Part of what makes the accident so difficult for Lisa to come to terms with is that she has always had a hard time relating to other people. She doesn’t think twice about blowing off Darren (John Gallagher Jr.), the boy who is obviously hopelessly in love with her. Nor does she more than blink an eye while spewing racist remarks about Arab people in front of her Syrian classmate. Now that her life has become entangled in mystifying trauma, however, she knows that the only way forward is to involve as many people as she can to make things “right.” But, she quickly discovers that she has no clue how to do that. Gerard Manley Hopkins’s poem “Spring and Fall,” which Margaret was named after, writes:
As the heart grows older
It will come to such sights colder
By and by, nor spare a sigh
Though world of wanwood leafmeal lie;
And yet you wíll weep and know why.“Spring and Fall,” Gerard Manley Hopkins (1880)
And it is precisely this – the fact that this is Lisa’s first real tragedy, and that her heart has yet to “[grow] older,” that makes it virtually impossible for her young mind to deal with.
So what is there to do? Should she get the bus driver fired? Should she befriend Monica’s best friend? No justice she can possibly seek seems to be quite big enough to match the feeling of watching someone bleed out of a leg stump in the middle of the Upper West Side traffic. When Lisa’s English teacher, John (Matthew Broderick), quotes King Lear in class: “As flies to wanton boys are we to the gods;/ They kill us for their sport,” Lisa is reminded of the randomness and the arbitrary nature of Monica’s death. How does a young girl come to terms with such a harrowing existential phenomenon?
Indeed, Lisa needs to put these big, teenage feelings somewhere. So, she fights with her mom, Joan (J. Cameron Smith), all the while ignoring the fact that she herself is experiencing a life just as big as her daughters. And the irony boisterously draws attention to itself during Lisa and Joan’s fights. Early in the movie, Joan suggests Lisa accompanies her to the opera. Lisa fires back that she hates the opera; that opera singers’ “whole point of existence is proving how loud they can be.” But it is hard to ignore the fact that, up to that point, Lisa’s whole point of existence is exactly the same thing.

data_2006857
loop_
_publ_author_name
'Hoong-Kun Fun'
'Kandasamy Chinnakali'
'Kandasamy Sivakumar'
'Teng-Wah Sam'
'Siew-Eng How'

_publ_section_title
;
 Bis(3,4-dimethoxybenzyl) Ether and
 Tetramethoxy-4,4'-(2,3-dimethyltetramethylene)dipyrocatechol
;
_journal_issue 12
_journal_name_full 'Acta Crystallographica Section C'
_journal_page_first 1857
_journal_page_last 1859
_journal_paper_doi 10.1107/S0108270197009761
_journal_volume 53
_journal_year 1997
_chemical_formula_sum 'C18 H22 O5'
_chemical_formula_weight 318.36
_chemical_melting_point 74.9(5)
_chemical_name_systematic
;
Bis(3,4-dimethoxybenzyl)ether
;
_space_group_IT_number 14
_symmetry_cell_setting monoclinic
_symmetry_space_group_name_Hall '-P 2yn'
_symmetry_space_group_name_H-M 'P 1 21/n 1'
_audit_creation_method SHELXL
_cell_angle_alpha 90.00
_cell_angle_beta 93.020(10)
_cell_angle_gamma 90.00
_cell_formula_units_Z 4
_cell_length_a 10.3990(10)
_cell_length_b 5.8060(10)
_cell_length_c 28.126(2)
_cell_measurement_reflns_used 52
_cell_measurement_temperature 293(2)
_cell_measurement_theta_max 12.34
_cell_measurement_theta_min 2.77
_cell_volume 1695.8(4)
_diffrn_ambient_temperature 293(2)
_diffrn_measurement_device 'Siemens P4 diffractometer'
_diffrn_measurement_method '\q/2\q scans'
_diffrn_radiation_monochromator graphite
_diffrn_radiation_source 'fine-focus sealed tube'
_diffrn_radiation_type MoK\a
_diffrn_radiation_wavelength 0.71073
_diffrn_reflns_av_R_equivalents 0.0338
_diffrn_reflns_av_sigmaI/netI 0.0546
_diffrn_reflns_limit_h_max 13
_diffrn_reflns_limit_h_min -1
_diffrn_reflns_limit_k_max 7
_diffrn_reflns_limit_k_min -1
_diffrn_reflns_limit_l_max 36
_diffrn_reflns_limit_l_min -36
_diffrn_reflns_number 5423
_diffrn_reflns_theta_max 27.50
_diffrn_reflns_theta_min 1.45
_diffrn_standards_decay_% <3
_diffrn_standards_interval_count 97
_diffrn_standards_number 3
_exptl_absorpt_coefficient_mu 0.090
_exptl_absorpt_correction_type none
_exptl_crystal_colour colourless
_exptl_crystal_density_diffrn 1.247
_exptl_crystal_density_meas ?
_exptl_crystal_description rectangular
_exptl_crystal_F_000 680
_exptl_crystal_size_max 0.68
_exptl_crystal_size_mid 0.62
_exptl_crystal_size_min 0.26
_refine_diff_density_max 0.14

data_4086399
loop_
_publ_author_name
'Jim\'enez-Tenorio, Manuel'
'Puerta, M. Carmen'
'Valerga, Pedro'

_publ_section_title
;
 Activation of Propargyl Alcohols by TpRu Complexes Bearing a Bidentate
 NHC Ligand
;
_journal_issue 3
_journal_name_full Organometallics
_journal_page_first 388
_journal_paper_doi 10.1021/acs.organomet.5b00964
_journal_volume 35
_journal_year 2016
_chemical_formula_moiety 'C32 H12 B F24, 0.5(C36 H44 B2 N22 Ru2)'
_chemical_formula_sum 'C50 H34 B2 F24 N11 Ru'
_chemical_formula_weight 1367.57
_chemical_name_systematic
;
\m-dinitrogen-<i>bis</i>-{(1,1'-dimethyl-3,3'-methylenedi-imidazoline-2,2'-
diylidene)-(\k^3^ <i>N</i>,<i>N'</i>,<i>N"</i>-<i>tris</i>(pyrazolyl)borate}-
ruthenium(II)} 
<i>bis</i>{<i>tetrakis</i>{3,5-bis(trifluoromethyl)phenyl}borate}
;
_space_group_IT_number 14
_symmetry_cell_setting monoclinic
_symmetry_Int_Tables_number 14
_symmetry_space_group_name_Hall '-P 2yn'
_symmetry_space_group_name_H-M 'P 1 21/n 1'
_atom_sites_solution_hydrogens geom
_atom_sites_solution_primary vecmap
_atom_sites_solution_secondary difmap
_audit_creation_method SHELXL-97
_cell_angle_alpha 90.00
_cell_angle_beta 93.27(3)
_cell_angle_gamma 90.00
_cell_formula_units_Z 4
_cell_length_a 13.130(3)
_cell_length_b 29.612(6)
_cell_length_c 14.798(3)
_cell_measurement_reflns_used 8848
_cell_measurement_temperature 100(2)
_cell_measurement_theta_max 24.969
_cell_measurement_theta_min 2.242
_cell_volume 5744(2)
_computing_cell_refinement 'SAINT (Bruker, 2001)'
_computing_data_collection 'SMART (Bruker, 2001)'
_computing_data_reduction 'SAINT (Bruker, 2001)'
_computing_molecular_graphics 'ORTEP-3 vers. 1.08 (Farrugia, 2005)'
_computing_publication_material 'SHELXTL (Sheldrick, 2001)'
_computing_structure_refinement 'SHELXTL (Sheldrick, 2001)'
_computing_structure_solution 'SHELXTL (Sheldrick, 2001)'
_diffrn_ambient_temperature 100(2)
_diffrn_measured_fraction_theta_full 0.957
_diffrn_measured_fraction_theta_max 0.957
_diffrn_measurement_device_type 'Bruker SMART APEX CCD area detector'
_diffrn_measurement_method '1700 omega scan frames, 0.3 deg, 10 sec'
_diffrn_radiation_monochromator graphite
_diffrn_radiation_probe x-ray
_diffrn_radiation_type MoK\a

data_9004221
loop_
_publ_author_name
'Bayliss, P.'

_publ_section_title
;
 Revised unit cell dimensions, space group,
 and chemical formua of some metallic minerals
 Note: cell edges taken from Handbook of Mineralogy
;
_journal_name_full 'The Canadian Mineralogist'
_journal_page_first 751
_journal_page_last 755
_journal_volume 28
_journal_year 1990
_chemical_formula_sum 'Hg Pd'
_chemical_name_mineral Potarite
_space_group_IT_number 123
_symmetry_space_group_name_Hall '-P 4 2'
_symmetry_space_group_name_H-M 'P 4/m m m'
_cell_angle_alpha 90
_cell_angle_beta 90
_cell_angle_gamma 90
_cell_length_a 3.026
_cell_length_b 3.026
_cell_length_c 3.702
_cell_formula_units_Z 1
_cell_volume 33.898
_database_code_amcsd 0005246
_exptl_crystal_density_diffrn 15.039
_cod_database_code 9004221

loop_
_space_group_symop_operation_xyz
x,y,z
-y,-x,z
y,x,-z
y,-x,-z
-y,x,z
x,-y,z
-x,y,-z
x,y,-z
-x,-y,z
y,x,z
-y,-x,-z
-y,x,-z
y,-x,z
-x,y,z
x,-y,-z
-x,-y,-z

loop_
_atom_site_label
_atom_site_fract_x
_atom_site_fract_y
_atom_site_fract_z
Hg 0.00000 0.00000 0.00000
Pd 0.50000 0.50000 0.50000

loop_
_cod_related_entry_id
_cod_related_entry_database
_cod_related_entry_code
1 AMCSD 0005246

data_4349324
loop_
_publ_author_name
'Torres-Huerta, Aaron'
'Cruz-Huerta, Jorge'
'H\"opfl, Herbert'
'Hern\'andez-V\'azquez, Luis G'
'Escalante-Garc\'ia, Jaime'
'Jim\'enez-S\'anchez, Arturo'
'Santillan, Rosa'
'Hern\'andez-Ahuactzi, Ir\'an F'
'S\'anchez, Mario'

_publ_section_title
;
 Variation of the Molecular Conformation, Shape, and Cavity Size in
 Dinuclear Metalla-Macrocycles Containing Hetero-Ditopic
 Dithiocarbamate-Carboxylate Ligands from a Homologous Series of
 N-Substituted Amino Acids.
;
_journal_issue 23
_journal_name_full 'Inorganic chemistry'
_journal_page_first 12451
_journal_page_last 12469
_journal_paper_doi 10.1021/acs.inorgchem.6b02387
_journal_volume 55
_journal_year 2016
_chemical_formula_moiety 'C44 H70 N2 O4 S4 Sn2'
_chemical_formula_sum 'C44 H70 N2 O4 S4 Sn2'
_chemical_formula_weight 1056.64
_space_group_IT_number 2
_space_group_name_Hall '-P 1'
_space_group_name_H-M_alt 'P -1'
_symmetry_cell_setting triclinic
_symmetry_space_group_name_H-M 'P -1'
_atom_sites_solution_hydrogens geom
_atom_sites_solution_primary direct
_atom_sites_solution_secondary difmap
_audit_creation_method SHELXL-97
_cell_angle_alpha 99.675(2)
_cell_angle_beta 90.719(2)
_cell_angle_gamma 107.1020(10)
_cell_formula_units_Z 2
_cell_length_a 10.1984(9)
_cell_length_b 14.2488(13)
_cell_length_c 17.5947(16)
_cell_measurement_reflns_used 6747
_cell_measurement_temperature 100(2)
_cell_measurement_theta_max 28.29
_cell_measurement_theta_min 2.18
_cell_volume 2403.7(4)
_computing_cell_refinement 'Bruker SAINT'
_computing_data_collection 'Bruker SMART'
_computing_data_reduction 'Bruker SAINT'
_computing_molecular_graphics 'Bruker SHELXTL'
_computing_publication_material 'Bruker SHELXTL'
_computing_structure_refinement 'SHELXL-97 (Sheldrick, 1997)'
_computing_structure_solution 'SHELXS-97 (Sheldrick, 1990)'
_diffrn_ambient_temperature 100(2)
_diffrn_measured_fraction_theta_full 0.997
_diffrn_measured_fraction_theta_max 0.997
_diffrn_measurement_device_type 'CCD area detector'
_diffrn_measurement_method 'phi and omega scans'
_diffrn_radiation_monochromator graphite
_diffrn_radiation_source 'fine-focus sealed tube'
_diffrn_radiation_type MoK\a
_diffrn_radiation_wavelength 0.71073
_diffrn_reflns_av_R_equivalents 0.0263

At the end of Margaret, all of Lisa’s loud and dramatic actions come to a grand finale. The bus company that Jason was driving for is sued, and their insurance company pays a sizable sum to Monica’s next-of-kin, a distant cousin named Abigail. For both the viewer and for Lisa, this resolution is totally unsatisfactory.
Defeated, Lisa accompanies her mother to a showing of Les Contes d’Hoffman at the Metropolitan Opera. After an intermission, the curtain rises on Act III, in which a courtesan named Giulietta sings with Nicklausse, a woman dressed as a man. Though Lisa cannot understand what they are saying, tears immediately well up in her eyes, and she grabs her mother’s hand. Though we know by now that Lisa is prone to violent and unpredictable outbursts of emotion, now, for the first time, she channels that emotion in the form of love for another person. While watching two women sing to one another on stage, Lisa finally understands that others have lives just as rich and tormented as her own. And she thus finally makes her leap into adulthood.
by Aurora Amidon
Aurora Amidon (she/her) is a recent graduate of Bard College, with a degree in Literature and Film Studies. Her favorite pastime is watching trailers she’d already seen a thousand times, and would love to sit down with you and tell you why The Social Network trailer is actually the best movie of all time. You can follow her on Twitter.